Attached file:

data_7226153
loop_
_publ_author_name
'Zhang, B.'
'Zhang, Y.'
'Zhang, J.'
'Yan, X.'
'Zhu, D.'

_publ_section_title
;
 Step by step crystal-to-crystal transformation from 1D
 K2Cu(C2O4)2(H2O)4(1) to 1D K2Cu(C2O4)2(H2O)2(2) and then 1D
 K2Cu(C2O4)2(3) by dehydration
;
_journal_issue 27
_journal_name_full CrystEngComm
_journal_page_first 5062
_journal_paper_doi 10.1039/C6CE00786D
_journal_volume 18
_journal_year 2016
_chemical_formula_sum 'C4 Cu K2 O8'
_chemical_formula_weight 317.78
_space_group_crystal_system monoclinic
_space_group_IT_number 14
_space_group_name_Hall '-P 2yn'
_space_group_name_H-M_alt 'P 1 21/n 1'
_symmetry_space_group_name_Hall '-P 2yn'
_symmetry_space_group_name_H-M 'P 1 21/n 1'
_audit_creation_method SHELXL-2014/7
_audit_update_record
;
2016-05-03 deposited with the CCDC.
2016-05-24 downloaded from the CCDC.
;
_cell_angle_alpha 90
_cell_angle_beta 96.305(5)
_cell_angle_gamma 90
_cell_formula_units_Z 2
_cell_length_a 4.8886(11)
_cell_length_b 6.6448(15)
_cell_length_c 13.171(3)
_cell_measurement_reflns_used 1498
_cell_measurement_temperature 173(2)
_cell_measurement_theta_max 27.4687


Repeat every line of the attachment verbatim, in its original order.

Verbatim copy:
data_7226153
loop_
_publ_author_name
'Zhang, B.'
'Zhang, Y.'
'Zhang, J.'
'Yan, X.'
'Zhu, D.'

_publ_section_title
;
 Step by step crystal-to-crystal transformation from 1D
 K2Cu(C2O4)2(H2O)4(1) to 1D K2Cu(C2O4)2(H2O)2(2) and then 1D
 K2Cu(C2O4)2(3) by dehydration
;
_journal_issue 27
_journal_name_full CrystEngComm
_journal_page_first 5062
_journal_paper_doi 10.1039/C6CE00786D
_journal_volume 18
_journal_year 2016
_chemical_formula_sum 'C4 Cu K2 O8'
_chemical_formula_weight 317.78
_space_group_crystal_system monoclinic
_space_group_IT_number 14
_space_group_name_Hall '-P 2yn'
_space_group_name_H-M_alt 'P 1 21/n 1'
_symmetry_space_group_name_Hall '-P 2yn'
_symmetry_space_group_name_H-M 'P 1 21/n 1'
_audit_creation_method SHELXL-2014/7
_audit_update_record
;
2016-05-03 deposited with the CCDC.
2016-05-24 downloaded from the CCDC.
;
_cell_angle_alpha 90
_cell_angle_beta 96.305(5)
_cell_angle_gamma 90
_cell_formula_units_Z 2
_cell_length_a 4.8886(11)
_cell_length_b 6.6448(15)
_cell_length_c 13.171(3)
_cell_measurement_reflns_used 1498
_cell_measurement_temperature 173(2)
_cell_measurement_theta_max 27.4687